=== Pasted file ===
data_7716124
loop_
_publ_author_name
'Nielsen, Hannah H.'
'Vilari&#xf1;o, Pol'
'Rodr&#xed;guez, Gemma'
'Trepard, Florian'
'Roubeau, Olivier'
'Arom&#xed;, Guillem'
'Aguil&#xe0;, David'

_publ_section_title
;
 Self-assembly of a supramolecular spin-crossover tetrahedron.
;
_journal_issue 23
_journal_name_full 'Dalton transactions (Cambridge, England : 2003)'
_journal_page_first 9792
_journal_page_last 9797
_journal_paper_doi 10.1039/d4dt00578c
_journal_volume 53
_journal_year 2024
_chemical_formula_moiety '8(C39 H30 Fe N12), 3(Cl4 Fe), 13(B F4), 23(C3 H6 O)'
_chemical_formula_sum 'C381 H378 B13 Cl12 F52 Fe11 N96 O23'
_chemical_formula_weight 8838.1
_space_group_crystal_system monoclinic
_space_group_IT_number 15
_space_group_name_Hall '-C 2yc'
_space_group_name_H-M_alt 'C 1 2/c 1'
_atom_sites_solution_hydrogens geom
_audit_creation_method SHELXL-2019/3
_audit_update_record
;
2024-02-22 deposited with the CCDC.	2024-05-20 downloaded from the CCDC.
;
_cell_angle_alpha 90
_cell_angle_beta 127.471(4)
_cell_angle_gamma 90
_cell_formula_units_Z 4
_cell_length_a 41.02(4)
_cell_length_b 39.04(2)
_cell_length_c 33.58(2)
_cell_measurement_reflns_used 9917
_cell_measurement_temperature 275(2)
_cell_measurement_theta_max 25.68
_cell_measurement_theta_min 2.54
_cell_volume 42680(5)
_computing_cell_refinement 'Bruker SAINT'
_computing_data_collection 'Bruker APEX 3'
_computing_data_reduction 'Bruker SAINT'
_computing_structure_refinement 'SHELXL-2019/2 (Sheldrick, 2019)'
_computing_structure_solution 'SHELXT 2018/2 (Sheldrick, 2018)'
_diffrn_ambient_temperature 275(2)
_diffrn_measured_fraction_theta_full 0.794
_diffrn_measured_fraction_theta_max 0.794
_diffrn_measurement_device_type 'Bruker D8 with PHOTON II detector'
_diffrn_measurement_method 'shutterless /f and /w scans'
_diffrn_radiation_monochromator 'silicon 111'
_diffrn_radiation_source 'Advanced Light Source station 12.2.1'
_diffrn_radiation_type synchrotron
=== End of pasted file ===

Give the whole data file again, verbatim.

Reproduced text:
data_7716124
loop_
_publ_author_name
'Nielsen, Hannah H.'
'Vilari&#xf1;o, Pol'
'Rodr&#xed;guez, Gemma'
'Trepard, Florian'
'Roubeau, Olivier'
'Arom&#xed;, Guillem'
'Aguil&#xe0;, David'

_publ_section_title
;
 Self-assembly of a supramolecular spin-crossover tetrahedron.
;
_journal_issue 23
_journal_name_full 'Dalton transactions (Cambridge, England : 2003)'
_journal_page_first 9792
_journal_page_last 9797
_journal_paper_doi 10.1039/d4dt00578c
_journal_volume 53
_journal_year 2024
_chemical_formula_moiety '8(C39 H30 Fe N12), 3(Cl4 Fe), 13(B F4), 23(C3 H6 O)'
_chemical_formula_sum 'C381 H378 B13 Cl12 F52 Fe11 N96 O23'
_chemical_formula_weight 8838.1
_space_group_crystal_system monoclinic
_space_group_IT_number 15
_space_group_name_Hall '-C 2yc'
_space_group_name_H-M_alt 'C 1 2/c 1'
_atom_sites_solution_hydrogens geom
_audit_creation_method SHELXL-2019/3
_audit_update_record
;
2024-02-22 deposited with the CCDC.	2024-05-20 downloaded from the CCDC.
;
_cell_angle_alpha 90
_cell_angle_beta 127.471(4)
_cell_angle_gamma 90
_cell_formula_units_Z 4
_cell_length_a 41.02(4)
_cell_length_b 39.04(2)
_cell_length_c 33.58(2)
_cell_measurement_reflns_used 9917
_cell_measurement_temperature 275(2)
_cell_measurement_theta_max 25.68
_cell_measurement_theta_min 2.54
_cell_volume 42680(5)
_computing_cell_refinement 'Bruker SAINT'
_computing_data_collection 'Bruker APEX 3'
_computing_data_reduction 'Bruker SAINT'
_computing_structure_refinement 'SHELXL-2019/2 (Sheldrick, 2019)'
_computing_structure_solution 'SHELXT 2018/2 (Sheldrick, 2018)'
_diffrn_ambient_temperature 275(2)
_diffrn_measured_fraction_theta_full 0.794
_diffrn_measured_fraction_theta_max 0.794
_diffrn_measurement_device_type 'Bruker D8 with PHOTON II detector'
_diffrn_measurement_method 'shutterless /f and /w scans'
_diffrn_radiation_monochromator 'silicon 111'
_diffrn_radiation_source 'Advanced Light Source station 12.2.1'
_diffrn_radiation_type synchrotron